The birth of her first child wasn't what Pinsi Lei was expecting.
Lei went into labor on March 11 and had her baby two days later. The coronavirus situation in New York City, where Lei lives, was reaching a fever pitch.
During the course of her stay at Mount Sinai Hospital, where she gave birth, the rules regarding visitors changed rapidly. "The visitor policy changed from two support persons in labor and delivery and two visitors at a time in the postpartum unit to one support person and zero visitors," Lei told "Good Morning America." Her husband's parents were not allowed to meet their grandson at the hospital.
Because she went into labor two weeks earlier than expected, Lei's apartment "was a mess. I was in the middle of getting it ready for baby. I had hoped my parents would clean and organize things before we returned from the hospital and prepare some food."
But her parents arrived from Guam on Thursday -- the day prior to her child's birth -- and immediately went into self-quarantine for two weeks. They have still not met their grandson.
"I'm not only worried about my, my child and my husband's health. I'm also worried about my elderly parent's health," she said. "Nevermind that I can't count on their support during the first few weeks of new motherhood. "
The first few days were harder than Lei expected. Instead of having an opportunity to rest and heal, she was on her feet "22 out of 24 hours of the day tending to the baby," she said. "My physical recovery took a back seat. I was sleeping on average an hour and a half per 24-hour period and my labored and stitched up body was not happy."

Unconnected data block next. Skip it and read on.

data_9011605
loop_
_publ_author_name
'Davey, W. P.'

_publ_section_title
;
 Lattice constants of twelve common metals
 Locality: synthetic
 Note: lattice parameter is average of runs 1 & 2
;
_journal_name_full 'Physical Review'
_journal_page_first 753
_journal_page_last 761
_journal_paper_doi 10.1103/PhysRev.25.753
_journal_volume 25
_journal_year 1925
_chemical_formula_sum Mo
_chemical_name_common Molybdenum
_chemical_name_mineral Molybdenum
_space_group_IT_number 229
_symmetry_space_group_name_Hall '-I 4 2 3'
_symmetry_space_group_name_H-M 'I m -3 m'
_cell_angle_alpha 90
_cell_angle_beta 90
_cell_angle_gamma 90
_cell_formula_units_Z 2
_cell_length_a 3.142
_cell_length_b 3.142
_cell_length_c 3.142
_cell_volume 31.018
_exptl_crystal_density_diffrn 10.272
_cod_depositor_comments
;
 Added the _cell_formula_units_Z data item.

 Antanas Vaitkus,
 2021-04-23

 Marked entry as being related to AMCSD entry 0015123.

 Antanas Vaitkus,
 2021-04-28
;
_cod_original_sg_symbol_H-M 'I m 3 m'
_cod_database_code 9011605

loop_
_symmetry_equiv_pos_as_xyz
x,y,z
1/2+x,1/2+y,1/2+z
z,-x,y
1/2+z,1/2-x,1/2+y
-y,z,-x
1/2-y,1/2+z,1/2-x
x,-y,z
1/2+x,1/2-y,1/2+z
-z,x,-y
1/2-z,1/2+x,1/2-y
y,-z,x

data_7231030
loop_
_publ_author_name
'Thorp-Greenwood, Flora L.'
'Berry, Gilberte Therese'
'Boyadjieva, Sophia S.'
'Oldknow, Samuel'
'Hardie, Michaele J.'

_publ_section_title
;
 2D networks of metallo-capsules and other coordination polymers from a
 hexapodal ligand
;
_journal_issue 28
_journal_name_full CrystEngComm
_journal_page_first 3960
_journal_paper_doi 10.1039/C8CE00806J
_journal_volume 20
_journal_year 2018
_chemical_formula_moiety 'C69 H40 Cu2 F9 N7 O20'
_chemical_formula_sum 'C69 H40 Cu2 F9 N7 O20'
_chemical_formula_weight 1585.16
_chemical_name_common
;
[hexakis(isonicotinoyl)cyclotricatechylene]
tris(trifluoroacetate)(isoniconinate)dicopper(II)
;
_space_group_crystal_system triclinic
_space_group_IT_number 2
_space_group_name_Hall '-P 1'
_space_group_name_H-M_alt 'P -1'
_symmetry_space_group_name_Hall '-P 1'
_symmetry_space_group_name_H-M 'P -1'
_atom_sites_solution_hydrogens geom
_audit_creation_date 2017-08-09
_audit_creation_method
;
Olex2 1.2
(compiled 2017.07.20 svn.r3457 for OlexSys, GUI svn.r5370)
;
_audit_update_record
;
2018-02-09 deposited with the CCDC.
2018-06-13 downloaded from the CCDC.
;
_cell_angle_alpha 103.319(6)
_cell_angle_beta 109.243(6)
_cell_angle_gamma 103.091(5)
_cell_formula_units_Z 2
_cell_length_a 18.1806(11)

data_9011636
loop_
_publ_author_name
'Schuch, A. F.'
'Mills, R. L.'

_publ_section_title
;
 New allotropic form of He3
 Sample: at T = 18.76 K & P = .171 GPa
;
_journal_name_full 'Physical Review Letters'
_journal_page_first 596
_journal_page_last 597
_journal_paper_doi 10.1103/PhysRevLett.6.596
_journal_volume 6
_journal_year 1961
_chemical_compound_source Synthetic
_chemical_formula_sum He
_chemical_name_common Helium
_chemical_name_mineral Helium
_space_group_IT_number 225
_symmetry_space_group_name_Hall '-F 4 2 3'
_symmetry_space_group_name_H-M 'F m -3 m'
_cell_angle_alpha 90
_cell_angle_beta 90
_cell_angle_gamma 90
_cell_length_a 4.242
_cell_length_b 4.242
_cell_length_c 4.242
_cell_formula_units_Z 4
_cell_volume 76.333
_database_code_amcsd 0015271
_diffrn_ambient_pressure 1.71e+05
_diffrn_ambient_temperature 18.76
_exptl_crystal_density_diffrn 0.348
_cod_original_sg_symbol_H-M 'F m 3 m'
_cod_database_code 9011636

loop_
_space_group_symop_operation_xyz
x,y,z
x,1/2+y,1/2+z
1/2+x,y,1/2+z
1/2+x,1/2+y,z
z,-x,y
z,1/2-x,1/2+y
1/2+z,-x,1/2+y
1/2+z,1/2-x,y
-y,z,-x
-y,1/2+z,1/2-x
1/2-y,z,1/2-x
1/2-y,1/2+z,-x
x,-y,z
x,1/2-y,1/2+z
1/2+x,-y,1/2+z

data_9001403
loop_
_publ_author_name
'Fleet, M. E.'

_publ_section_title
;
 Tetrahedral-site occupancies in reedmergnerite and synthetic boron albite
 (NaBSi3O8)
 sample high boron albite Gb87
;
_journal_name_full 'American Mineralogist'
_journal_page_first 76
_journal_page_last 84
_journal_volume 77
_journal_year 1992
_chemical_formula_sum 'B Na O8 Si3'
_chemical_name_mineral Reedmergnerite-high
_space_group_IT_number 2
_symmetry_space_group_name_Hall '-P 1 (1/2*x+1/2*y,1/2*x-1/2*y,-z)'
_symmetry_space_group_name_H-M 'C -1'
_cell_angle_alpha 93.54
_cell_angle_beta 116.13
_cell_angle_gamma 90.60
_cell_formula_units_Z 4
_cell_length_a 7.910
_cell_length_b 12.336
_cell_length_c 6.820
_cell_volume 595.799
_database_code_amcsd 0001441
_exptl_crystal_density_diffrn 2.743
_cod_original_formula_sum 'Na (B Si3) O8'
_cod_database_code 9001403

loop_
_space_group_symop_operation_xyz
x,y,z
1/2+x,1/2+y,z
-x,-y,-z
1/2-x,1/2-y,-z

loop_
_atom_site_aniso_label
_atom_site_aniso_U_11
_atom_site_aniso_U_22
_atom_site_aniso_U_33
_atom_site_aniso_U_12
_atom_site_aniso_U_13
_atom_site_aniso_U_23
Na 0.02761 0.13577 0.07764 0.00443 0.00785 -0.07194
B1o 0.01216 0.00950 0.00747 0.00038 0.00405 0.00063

Lei's husband works in public relations and as a result is experiencing an unexpectedly demanding work environment.
And there are issues Lei has faced that are not typically thought of in advance. In the absence of her husband and parents, she considered hiring a night nurse or postpartum doula -- but the potential exposure of the virus made that option non-viable. "The emotional toll of having to now do it all on my own was extremely hard to process," she told "GMA."
And then there's breastfeeding -- it's not coming as easily as she hoped, she said. But Lei can't get a lactation consultant to do an in-home visit.
"Can you imagine a new mom's feelings of guilt and helplessness with surging postpartum hormones of not being able to breastfeed her baby and not even being able to get the help she would more than willingly pay an arm and leg for? " she said.
But there are bright spots. Lei isn't concerned about a shelter in place, for one. "We are fortunate to have the means to stock up on food and supplies. And as a new mom, I enjoy being home with my family," she said.
Plus, she's found other new moms to lean on. "I am part of an [Upper West Side] Moms group chat and we have kept each other company via text. I am able to video chat with friends and family. If I need fresh air, I open a window."
And she's got a big moment to look forward to: Her parents will be out of quarantine and able to meet their grandson -- and give Pinsi a hand -- late next week.
I gave birth during the coronavirus outbreak and everything changed originally appeared on goodmorningamerica.com